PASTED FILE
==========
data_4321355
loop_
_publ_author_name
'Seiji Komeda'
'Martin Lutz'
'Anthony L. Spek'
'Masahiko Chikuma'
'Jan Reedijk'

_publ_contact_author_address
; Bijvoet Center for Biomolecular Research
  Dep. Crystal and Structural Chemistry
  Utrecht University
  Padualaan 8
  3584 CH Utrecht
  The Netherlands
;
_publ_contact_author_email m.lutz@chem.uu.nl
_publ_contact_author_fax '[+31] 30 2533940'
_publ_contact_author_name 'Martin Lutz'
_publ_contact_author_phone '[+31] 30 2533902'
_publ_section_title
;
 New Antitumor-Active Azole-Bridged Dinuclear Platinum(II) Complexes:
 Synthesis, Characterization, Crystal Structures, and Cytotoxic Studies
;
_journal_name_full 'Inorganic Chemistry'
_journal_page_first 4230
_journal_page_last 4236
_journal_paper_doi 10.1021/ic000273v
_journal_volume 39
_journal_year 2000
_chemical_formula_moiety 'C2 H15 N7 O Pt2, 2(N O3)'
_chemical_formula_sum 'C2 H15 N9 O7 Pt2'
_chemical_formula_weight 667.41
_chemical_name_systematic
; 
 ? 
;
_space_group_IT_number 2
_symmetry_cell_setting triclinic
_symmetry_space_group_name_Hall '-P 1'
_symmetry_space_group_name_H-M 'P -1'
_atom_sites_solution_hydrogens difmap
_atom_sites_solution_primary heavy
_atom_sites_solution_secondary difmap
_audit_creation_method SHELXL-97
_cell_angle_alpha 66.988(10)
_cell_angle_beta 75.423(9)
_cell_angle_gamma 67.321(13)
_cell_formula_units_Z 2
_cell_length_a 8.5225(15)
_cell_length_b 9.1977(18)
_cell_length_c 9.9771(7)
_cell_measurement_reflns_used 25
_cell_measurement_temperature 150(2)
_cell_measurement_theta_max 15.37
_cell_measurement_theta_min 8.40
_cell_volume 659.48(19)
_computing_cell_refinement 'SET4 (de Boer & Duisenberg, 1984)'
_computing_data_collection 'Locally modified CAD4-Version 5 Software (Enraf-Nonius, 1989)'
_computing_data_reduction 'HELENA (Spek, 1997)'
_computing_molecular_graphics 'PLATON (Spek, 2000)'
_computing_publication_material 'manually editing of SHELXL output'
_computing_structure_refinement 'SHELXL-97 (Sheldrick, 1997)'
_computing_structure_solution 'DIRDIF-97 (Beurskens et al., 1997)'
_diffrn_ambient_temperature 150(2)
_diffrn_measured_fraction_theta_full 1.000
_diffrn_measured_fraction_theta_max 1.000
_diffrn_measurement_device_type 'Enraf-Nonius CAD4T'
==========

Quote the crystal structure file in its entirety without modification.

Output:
data_4321355
loop_
_publ_author_name
'Seiji Komeda'
'Martin Lutz'
'Anthony L. Spek'
'Masahiko Chikuma'
'Jan Reedijk'

_publ_contact_author_address
; Bijvoet Center for Biomolecular Research
  Dep. Crystal and Structural Chemistry
  Utrecht University
  Padualaan 8
  3584 CH Utrecht
  The Netherlands
;
_publ_contact_author_email m.lutz@chem.uu.nl
_publ_contact_author_fax '[+31] 30 2533940'
_publ_contact_author_name 'Martin Lutz'
_publ_contact_author_phone '[+31] 30 2533902'
_publ_section_title
;
 New Antitumor-Active Azole-Bridged Dinuclear Platinum(II) Complexes:
 Synthesis, Characterization, Crystal Structures, and Cytotoxic Studies
;
_journal_name_full 'Inorganic Chemistry'
_journal_page_first 4230
_journal_page_last 4236
_journal_paper_doi 10.1021/ic000273v
_journal_volume 39
_journal_year 2000
_chemical_formula_moiety 'C2 H15 N7 O Pt2, 2(N O3)'
_chemical_formula_sum 'C2 H15 N9 O7 Pt2'
_chemical_formula_weight 667.41
_chemical_name_systematic
; 
 ? 
;
_space_group_IT_number 2
_symmetry_cell_setting triclinic
_symmetry_space_group_name_Hall '-P 1'
_symmetry_space_group_name_H-M 'P -1'
_atom_sites_solution_hydrogens difmap
_atom_sites_solution_primary heavy
_atom_sites_solution_secondary difmap
_audit_creation_method SHELXL-97
_cell_angle_alpha 66.988(10)
_cell_angle_beta 75.423(9)
_cell_angle_gamma 67.321(13)
_cell_formula_units_Z 2
_cell_length_a 8.5225(15)
_cell_length_b 9.1977(18)
_cell_length_c 9.9771(7)
_cell_measurement_reflns_used 25
_cell_measurement_temperature 150(2)
_cell_measurement_theta_max 15.37
_cell_measurement_theta_min 8.40
_cell_volume 659.48(19)
_computing_cell_refinement 'SET4 (de Boer & Duisenberg, 1984)'
_computing_data_collection 'Locally modified CAD4-Version 5 Software (Enraf-Nonius, 1989)'
_computing_data_reduction 'HELENA (Spek, 1997)'
_computing_molecular_graphics 'PLATON (Spek, 2000)'
_computing_publication_material 'manually editing of SHELXL output'
_computing_structure_refinement 'SHELXL-97 (Sheldrick, 1997)'
_computing_structure_solution 'DIRDIF-97 (Beurskens et al., 1997)'
_diffrn_ambient_temperature 150(2)
_diffrn_measured_fraction_theta_full 1.000
_diffrn_measured_fraction_theta_max 1.000
_diffrn_measurement_device_type 'Enraf-Nonius CAD4T'